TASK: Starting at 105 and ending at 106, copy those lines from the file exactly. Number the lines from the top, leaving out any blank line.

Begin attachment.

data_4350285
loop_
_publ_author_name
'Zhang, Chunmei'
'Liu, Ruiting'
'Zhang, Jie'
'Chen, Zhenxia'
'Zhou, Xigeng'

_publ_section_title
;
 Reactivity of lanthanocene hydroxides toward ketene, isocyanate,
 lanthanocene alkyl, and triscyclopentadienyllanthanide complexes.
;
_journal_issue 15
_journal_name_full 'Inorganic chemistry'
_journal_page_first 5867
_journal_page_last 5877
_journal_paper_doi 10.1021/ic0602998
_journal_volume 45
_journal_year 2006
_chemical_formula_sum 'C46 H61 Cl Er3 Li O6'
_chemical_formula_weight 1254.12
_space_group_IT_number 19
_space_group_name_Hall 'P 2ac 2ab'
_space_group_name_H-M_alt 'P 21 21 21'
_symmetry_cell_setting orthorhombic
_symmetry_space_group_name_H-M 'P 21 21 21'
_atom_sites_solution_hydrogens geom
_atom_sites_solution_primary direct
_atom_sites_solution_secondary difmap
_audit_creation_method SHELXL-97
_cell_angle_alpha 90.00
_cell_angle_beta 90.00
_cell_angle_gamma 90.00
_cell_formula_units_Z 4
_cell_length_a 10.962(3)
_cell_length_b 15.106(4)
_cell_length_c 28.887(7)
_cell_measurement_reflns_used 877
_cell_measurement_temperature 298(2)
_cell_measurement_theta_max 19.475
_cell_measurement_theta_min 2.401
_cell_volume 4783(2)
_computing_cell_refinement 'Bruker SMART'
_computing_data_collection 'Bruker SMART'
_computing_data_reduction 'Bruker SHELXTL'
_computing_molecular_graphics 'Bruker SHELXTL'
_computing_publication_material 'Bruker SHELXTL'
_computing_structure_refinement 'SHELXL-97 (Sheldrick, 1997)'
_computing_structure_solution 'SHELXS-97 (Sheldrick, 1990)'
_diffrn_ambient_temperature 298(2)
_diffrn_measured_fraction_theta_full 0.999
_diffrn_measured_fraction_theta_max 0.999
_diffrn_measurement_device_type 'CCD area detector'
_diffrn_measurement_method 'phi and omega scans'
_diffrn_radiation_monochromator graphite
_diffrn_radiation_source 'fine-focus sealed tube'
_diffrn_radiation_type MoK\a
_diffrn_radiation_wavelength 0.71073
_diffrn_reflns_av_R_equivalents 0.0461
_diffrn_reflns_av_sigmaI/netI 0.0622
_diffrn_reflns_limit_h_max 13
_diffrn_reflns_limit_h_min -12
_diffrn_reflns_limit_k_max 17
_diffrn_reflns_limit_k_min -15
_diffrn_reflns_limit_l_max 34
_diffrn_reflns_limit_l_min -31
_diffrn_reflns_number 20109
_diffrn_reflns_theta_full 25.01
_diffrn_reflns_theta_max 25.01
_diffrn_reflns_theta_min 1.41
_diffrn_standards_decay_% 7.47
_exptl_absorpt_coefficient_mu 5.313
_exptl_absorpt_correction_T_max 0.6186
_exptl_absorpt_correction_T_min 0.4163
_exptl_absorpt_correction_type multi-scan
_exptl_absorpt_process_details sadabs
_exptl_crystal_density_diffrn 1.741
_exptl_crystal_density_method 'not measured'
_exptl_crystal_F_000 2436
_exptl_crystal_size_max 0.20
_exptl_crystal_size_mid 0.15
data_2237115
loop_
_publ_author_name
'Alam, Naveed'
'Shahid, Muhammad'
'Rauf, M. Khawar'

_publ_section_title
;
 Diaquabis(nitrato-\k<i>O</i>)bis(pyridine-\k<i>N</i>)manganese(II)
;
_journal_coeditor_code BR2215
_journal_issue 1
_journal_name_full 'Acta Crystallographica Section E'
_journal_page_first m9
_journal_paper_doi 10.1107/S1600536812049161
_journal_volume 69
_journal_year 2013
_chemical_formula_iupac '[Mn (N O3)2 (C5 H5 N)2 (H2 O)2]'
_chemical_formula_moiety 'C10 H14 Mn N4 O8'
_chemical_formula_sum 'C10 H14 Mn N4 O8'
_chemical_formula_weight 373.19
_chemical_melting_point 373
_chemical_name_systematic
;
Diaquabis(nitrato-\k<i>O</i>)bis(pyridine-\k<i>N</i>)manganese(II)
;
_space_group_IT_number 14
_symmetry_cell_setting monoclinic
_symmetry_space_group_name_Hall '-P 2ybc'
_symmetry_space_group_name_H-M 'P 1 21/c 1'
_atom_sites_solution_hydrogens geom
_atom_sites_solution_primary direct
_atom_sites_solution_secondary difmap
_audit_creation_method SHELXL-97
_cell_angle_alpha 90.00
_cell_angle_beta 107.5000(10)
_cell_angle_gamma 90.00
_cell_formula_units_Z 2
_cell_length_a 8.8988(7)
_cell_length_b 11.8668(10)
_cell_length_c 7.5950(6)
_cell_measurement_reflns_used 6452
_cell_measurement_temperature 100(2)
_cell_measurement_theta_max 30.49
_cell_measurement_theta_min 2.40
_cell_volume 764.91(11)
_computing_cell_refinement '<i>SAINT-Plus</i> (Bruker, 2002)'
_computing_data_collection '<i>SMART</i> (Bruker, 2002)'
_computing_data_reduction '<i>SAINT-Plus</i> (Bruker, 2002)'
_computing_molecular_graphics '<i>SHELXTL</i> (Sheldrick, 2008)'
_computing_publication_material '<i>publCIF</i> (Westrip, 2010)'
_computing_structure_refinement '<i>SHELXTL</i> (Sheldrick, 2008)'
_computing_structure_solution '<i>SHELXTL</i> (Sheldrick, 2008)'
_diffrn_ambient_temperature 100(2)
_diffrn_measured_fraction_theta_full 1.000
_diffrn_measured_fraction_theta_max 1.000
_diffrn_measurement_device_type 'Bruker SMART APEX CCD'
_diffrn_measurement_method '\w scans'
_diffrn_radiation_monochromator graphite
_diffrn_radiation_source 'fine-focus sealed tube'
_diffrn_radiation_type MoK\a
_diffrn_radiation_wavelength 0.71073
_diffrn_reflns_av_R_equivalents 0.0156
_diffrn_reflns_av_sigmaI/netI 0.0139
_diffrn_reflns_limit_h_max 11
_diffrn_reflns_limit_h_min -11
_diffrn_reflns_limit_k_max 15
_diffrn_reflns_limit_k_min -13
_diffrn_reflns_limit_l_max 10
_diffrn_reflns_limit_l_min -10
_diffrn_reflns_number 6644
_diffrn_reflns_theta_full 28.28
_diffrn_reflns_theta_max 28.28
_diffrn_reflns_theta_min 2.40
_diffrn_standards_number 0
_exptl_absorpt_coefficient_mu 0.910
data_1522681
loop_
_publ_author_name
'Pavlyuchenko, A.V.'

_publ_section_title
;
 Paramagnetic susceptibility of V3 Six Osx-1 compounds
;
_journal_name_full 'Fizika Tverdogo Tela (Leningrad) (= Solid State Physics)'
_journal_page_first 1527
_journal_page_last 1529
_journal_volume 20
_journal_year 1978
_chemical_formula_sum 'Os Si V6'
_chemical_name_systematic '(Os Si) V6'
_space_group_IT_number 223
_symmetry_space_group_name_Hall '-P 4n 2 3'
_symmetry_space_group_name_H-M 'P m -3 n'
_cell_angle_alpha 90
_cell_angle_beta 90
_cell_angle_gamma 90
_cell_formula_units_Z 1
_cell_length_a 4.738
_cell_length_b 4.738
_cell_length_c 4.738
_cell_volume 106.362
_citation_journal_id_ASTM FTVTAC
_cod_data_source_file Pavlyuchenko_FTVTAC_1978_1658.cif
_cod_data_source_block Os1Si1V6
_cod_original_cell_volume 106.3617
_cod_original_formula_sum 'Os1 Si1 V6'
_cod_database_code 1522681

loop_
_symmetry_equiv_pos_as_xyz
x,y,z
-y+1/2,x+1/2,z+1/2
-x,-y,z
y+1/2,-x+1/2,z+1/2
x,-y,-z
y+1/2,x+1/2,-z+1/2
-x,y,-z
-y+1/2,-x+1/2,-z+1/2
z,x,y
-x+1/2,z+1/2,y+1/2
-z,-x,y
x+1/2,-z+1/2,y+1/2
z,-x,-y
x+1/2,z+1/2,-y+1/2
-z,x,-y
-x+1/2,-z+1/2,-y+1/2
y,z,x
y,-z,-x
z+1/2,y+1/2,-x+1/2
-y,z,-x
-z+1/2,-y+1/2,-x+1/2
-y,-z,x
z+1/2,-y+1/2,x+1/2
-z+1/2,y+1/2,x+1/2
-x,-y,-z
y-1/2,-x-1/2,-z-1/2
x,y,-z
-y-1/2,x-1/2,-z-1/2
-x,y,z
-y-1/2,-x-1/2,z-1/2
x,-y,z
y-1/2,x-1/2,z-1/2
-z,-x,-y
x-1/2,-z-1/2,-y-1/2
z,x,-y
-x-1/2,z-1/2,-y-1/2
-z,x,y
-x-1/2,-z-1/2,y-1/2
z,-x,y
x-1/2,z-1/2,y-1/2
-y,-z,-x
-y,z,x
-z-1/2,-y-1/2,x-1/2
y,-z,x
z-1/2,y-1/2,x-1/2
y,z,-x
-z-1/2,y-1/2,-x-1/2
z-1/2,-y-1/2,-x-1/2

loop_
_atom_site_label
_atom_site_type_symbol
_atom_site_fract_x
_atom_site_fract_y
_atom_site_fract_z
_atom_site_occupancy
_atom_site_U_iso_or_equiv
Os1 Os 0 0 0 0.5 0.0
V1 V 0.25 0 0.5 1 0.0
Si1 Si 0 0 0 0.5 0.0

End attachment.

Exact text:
_chemical_name_systematic
;